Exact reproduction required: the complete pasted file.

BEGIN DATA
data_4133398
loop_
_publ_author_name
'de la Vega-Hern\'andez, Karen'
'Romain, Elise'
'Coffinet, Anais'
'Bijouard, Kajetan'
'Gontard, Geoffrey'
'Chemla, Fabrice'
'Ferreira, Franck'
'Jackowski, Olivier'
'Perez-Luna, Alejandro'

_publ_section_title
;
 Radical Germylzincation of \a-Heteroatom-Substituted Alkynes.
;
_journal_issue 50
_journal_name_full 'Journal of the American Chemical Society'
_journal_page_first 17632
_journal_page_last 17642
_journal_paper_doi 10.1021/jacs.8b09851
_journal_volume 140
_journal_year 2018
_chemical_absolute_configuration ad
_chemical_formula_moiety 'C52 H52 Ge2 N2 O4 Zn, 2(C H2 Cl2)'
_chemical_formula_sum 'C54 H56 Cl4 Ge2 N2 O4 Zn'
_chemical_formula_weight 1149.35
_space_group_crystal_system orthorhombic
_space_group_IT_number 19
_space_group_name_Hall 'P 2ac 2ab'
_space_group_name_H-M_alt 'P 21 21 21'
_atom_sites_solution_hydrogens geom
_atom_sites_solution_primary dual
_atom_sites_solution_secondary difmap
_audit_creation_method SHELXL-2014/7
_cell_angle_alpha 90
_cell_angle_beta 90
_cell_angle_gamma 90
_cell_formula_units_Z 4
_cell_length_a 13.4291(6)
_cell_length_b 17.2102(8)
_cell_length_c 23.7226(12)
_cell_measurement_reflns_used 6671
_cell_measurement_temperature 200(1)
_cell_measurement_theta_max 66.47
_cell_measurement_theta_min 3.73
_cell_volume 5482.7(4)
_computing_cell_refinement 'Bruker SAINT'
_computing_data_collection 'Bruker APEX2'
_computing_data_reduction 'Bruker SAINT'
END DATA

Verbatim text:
data_4133398
loop_
_publ_author_name
'de la Vega-Hern\'andez, Karen'
'Romain, Elise'
'Coffinet, Anais'
'Bijouard, Kajetan'
'Gontard, Geoffrey'
'Chemla, Fabrice'
'Ferreira, Franck'
'Jackowski, Olivier'
'Perez-Luna, Alejandro'

_publ_section_title
;
 Radical Germylzincation of \a-Heteroatom-Substituted Alkynes.
;
_journal_issue 50
_journal_name_full 'Journal of the American Chemical Society'
_journal_page_first 17632
_journal_page_last 17642
_journal_paper_doi 10.1021/jacs.8b09851
_journal_volume 140
_journal_year 2018
_chemical_absolute_configuration ad
_chemical_formula_moiety 'C52 H52 Ge2 N2 O4 Zn, 2(C H2 Cl2)'
_chemical_formula_sum 'C54 H56 Cl4 Ge2 N2 O4 Zn'
_chemical_formula_weight 1149.35
_space_group_crystal_system orthorhombic
_space_group_IT_number 19
_space_group_name_Hall 'P 2ac 2ab'
_space_group_name_H-M_alt 'P 21 21 21'
_atom_sites_solution_hydrogens geom
_atom_sites_solution_primary dual
_atom_sites_solution_secondary difmap
_audit_creation_method SHELXL-2014/7
_cell_angle_alpha 90
_cell_angle_beta 90
_cell_angle_gamma 90
_cell_formula_units_Z 4
_cell_length_a 13.4291(6)
_cell_length_b 17.2102(8)
_cell_length_c 23.7226(12)
_cell_measurement_reflns_used 6671
_cell_measurement_temperature 200(1)
_cell_measurement_theta_max 66.47
_cell_measurement_theta_min 3.73
_cell_volume 5482.7(4)
_computing_cell_refinement 'Bruker SAINT'
_computing_data_collection 'Bruker APEX2'
_computing_data_reduction 'Bruker SAINT'